COUNTING THE COST
does it take for a new student to qualify? ‘It depends on the club and what time of year you choose. At the university we start in October with five pool sessions, a few lectures for the theoretical side and four open water dives at the end of November. They go from a standing start to qualified ocean divers in a couple of months,’ says Alex. ‘It’s brilliant watching them get in the sea for the first time. My first sea dives were in Oban in 1990, off Kerrera. There are quite a few shipwrecks and it’s sheltered water. One of the first trips I try to give them is to the Farne Islands because a really friendly colony of seals lives there. Last year’s pups, the yearlings, are all very inquisitive and want to play with you. They just potter around in the shallow water, nudging you and butting you. Their behaviour is very much like dogs underwater. You just have to remember that they are wild, they have massive teeth.
‘The world is changing and we have to change with it,’ continues Alex. ‘For some people it’s about scratching the itch and saying “that was fun, wasn’t it?” and we hope that they want to continue, for others it’s just about ticking a box. The training is a means to an end, but what you really want to do is swim around wrecks and look at the wildlife.’
Alex says the hardest part is getting out of the pool after the dive and, as I drag myself up the steps, the tank does seem incredibly heavy. But what a great experience!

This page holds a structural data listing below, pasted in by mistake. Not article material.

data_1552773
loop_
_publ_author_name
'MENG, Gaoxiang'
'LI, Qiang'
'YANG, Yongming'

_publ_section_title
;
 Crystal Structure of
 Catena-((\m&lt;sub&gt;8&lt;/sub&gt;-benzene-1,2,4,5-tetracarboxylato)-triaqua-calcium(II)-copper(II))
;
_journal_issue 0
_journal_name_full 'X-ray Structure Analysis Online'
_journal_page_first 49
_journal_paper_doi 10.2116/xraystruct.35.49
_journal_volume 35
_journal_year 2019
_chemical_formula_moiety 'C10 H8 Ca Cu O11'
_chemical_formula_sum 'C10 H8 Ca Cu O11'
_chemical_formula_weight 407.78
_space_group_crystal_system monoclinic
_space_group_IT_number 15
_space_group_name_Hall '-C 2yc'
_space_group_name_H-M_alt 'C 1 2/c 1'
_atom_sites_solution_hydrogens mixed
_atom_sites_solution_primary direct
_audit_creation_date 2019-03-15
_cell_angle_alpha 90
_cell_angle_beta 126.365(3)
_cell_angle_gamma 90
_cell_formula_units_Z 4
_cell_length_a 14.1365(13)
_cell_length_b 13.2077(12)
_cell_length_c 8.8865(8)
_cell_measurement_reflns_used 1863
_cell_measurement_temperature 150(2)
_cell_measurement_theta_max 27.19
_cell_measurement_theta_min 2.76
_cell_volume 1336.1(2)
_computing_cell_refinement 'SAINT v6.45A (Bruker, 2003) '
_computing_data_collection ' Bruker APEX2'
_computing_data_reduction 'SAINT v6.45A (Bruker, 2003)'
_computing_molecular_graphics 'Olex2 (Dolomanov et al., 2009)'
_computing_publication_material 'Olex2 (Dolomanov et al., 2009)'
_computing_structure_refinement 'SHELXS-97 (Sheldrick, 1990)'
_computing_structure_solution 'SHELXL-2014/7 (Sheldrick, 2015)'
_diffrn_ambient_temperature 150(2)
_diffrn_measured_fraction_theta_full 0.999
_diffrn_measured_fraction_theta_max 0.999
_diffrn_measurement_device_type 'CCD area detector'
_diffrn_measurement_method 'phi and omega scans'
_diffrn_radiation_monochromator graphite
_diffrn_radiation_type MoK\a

As we left the building the rain was hammering down. Maybe I should have kept my wetsuit on to get to the car!
Many thanks to Alex for the opportunity to taste this exhilarating pursuit and to Davs for coming along to record the event for posterity. For anyone interested in taking up the sport, costs may vary between qualifying with a club branch and a commercial centre, as Alex explains. ‘Generally to get a basic qualification in a shop is about £350-£400, in a branch about half that but it does vary. BSAC fees are £60 per year, a typical branch charges from £50 to £200 per year, often discounting membership if you “put back” into the branch. At the pricier end, they often include things such as air fills, kit and boat access. A training pack for a BSAC Ocean Diver course is only £40. You need your own suit if the branch doesn’t have one that fits, or you can rent them for £10-£20 a day. To buy, a wetsuit is c.£200, a drysuit with undersuit c.£500-£1,000. Mask, fins and snorkel are about £100. A decompression computer is about £150, a BCD (buoyancy compensator device) jacket is £200-£400 and it’s c.£40 for a torch.
‘Once you’re qualified, diving is the cheap part and travel and accommodation are the expensive part. A club boat’s fees are about £20 a day and a commercial hired boat is about £50 a day. Then you need to add air fills (£3-£4 a fill), food, accommodation and getting there. We use bunk houses, chalets and caving huts which keeps the cost down.’
Geoff and Alex following the session